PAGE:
Affordable Care Act (ACA)
Starts with the 2014 Tax Returns
Things You Must Do
- Report Health Care Coverage
- Claim an Exemption from Coverage
- Make a Shared Responsibility Payment with your tax return
Form 8962 Premium Tax Credit (PTC)
Form 1095-A Health Insurance Marketplace Statement
Individual Insurance Penalty
A major feature of the law is a ‘mandate’ requiring most Americans to carry health insurance. Do you have coverage? Yes or no? If no, you may need to compute your penalty. Take the lesser of $95 per non-insured adult and $47.50 for each child under 18; or $285. Then, pay the greater of this amount or your household income minus $10,150 if filing single or $20,300 for married filing jointly. However, your penalty can’t exceed the “national average bronze level premium,” around $2,500. Got it?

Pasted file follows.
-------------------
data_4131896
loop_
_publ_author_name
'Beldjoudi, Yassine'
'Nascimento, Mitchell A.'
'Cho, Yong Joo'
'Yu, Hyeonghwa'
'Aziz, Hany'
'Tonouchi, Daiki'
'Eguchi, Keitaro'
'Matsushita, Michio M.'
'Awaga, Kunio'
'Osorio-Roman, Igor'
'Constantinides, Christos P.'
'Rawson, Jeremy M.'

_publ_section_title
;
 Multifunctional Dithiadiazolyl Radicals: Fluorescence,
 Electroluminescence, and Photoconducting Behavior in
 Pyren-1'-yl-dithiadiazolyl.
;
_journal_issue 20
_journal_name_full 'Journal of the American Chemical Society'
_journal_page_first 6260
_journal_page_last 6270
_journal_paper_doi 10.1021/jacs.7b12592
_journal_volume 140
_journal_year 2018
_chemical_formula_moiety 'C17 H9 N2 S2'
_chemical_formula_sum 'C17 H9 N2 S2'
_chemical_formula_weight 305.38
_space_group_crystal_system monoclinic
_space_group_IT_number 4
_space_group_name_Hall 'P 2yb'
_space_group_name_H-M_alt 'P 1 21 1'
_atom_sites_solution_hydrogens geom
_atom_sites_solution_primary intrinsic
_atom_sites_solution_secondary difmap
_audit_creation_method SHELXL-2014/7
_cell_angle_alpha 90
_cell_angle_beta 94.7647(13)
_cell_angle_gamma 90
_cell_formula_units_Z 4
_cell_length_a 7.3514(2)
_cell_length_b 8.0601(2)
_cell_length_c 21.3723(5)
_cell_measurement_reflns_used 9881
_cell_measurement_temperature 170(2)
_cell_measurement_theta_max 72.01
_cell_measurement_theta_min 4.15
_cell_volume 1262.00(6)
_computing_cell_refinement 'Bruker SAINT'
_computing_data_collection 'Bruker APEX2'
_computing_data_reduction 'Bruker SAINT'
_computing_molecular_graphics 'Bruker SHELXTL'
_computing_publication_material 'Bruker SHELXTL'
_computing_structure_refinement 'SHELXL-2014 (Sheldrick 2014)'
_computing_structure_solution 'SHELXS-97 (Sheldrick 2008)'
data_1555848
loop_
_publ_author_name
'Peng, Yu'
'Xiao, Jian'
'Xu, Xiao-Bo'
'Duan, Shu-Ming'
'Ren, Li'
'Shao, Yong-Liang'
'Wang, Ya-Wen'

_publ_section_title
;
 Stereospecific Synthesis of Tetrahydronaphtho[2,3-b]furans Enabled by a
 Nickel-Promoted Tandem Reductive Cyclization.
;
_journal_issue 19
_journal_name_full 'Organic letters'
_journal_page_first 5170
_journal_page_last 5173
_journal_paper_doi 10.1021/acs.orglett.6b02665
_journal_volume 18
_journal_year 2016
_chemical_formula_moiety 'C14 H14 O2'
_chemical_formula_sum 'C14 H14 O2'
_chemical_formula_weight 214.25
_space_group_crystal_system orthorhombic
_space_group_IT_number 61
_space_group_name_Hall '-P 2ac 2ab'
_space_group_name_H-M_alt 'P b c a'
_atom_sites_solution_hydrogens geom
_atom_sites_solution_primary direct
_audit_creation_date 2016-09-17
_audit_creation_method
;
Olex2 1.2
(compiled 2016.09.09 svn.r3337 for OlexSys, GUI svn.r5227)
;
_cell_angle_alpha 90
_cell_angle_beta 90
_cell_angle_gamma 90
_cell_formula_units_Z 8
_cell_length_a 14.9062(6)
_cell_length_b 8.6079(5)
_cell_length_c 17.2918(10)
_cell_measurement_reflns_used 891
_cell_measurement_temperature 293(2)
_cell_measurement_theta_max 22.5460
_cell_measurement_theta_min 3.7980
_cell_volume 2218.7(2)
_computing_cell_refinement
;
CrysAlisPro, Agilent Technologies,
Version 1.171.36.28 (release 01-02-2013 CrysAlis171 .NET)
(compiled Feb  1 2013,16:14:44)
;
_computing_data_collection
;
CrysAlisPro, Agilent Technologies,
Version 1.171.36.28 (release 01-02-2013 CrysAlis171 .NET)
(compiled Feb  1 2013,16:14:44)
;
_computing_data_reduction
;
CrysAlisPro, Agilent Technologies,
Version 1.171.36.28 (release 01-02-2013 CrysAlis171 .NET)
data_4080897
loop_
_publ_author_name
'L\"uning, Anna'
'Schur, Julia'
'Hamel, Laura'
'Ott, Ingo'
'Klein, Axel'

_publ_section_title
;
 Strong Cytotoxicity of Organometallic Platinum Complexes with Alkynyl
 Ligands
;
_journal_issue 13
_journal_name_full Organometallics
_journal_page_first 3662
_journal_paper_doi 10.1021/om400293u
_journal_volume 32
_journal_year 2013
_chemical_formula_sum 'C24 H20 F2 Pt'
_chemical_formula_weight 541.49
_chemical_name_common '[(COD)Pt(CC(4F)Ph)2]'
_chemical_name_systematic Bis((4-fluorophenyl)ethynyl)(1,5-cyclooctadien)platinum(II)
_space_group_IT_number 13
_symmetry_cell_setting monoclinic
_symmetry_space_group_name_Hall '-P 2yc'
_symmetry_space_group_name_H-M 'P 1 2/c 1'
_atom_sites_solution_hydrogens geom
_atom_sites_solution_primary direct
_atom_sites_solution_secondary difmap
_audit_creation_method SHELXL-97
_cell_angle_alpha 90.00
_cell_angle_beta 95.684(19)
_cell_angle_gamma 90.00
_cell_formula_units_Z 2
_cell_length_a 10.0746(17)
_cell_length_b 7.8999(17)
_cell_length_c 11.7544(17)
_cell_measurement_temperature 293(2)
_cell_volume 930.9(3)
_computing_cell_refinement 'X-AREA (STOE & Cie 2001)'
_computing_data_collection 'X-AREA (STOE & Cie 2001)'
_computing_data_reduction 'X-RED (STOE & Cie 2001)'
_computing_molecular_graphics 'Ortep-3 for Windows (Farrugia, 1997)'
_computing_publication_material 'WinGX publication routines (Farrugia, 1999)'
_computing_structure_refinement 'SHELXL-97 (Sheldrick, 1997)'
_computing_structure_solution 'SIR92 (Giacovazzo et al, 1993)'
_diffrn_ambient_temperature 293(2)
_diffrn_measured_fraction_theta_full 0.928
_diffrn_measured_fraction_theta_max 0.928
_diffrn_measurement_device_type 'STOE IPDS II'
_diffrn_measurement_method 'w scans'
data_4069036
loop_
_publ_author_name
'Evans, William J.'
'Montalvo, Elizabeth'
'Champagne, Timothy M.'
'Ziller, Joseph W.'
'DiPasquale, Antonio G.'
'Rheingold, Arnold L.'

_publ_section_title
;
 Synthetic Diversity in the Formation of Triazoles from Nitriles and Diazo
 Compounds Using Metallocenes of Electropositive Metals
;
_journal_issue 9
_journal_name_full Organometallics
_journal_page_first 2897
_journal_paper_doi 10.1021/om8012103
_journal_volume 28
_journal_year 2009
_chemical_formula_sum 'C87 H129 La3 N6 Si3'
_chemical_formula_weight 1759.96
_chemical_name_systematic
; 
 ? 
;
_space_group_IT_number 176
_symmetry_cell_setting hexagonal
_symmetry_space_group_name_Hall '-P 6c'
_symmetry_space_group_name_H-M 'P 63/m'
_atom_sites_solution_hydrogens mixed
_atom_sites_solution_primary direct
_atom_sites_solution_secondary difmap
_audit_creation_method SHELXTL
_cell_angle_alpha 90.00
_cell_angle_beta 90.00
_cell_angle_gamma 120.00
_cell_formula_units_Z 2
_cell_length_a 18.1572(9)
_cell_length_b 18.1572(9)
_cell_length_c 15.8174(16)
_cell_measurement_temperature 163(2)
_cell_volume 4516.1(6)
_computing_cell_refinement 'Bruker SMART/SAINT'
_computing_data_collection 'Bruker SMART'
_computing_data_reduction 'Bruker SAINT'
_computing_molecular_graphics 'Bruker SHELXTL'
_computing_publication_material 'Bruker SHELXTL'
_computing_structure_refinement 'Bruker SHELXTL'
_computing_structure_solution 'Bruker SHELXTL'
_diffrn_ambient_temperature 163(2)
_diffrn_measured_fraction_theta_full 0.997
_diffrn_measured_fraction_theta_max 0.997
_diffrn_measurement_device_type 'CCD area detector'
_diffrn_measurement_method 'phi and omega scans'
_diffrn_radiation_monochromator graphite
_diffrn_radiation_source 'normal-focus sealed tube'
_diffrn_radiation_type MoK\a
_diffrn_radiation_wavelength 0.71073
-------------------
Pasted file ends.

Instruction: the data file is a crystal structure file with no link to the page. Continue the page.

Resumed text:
If you get confused, you won’t be alone. In fact, the IRS says it has to trust tax filers to answer truthfully whether they had health insurance or need to pay a penalty. Some taxpayers are likely to skip the question about health insurance. If you don’t say yes or no, the reasoning goes, how can they penalize you? Tax return preparation software may or may not default to yes or no.
Remember, though, that you must sign your tax return under penalties of perjury. If you must pay a penalty, you pay it as part of your tax bill. That will make some people unhappy. Still, the flak from people who got subsidies but are getting smaller refunds than they thought–or even owing money–may be greater.